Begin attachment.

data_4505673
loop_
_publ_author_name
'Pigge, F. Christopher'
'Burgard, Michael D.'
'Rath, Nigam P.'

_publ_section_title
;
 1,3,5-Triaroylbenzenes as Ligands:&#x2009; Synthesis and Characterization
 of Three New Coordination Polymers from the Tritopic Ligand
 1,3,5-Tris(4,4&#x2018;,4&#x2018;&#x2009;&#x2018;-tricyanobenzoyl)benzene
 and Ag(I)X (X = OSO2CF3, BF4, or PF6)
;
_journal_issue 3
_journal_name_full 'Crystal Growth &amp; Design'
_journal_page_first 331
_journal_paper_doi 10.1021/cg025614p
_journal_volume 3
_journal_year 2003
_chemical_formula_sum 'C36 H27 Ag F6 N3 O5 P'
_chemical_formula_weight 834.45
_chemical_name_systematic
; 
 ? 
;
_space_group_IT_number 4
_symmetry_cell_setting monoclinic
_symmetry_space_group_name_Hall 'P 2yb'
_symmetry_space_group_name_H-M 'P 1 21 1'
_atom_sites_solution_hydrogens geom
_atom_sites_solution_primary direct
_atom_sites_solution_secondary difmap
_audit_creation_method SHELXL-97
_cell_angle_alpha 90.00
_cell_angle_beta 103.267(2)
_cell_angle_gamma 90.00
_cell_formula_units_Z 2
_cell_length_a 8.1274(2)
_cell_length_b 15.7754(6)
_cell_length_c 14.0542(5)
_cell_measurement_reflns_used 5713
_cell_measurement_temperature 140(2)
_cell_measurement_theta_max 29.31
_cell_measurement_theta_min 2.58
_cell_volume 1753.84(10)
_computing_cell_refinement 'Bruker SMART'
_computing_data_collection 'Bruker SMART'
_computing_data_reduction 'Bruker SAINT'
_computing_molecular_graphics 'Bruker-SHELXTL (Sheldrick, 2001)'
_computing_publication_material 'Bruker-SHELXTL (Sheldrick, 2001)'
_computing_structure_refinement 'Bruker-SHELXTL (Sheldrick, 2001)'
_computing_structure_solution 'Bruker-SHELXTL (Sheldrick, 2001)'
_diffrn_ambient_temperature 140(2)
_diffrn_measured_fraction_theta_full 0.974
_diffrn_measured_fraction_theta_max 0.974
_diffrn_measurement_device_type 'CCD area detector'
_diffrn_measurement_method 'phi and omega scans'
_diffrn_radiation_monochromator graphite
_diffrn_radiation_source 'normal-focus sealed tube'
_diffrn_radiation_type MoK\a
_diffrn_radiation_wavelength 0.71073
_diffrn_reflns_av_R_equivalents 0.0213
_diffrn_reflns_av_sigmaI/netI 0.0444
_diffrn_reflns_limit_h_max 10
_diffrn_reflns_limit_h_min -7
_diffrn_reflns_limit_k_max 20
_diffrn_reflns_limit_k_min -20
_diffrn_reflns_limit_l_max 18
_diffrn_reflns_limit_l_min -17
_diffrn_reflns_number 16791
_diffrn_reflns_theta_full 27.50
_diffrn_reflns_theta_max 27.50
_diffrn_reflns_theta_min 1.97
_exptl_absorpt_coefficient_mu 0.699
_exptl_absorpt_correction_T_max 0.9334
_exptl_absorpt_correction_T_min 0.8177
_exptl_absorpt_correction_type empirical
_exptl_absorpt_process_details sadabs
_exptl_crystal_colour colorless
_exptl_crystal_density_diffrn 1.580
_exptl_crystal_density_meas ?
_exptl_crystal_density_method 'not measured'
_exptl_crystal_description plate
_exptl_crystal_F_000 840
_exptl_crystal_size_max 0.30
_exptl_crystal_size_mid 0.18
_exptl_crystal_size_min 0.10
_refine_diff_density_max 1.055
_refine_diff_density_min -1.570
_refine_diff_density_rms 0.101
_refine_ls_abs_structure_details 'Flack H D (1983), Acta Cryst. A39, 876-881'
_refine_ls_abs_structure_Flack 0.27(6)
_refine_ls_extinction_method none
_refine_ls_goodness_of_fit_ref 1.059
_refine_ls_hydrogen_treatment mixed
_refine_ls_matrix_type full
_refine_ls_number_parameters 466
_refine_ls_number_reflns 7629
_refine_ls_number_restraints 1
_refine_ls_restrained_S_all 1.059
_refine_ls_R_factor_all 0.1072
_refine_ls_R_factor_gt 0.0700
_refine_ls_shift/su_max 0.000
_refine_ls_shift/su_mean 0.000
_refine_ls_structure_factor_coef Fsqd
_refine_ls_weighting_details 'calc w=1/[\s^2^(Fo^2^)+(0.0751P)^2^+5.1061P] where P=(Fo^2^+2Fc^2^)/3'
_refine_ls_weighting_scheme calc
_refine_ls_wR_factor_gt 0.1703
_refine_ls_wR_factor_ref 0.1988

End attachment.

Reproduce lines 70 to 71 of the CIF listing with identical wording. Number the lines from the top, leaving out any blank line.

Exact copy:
_diffrn_reflns_number 16791
_diffrn_reflns_theta_full 27.50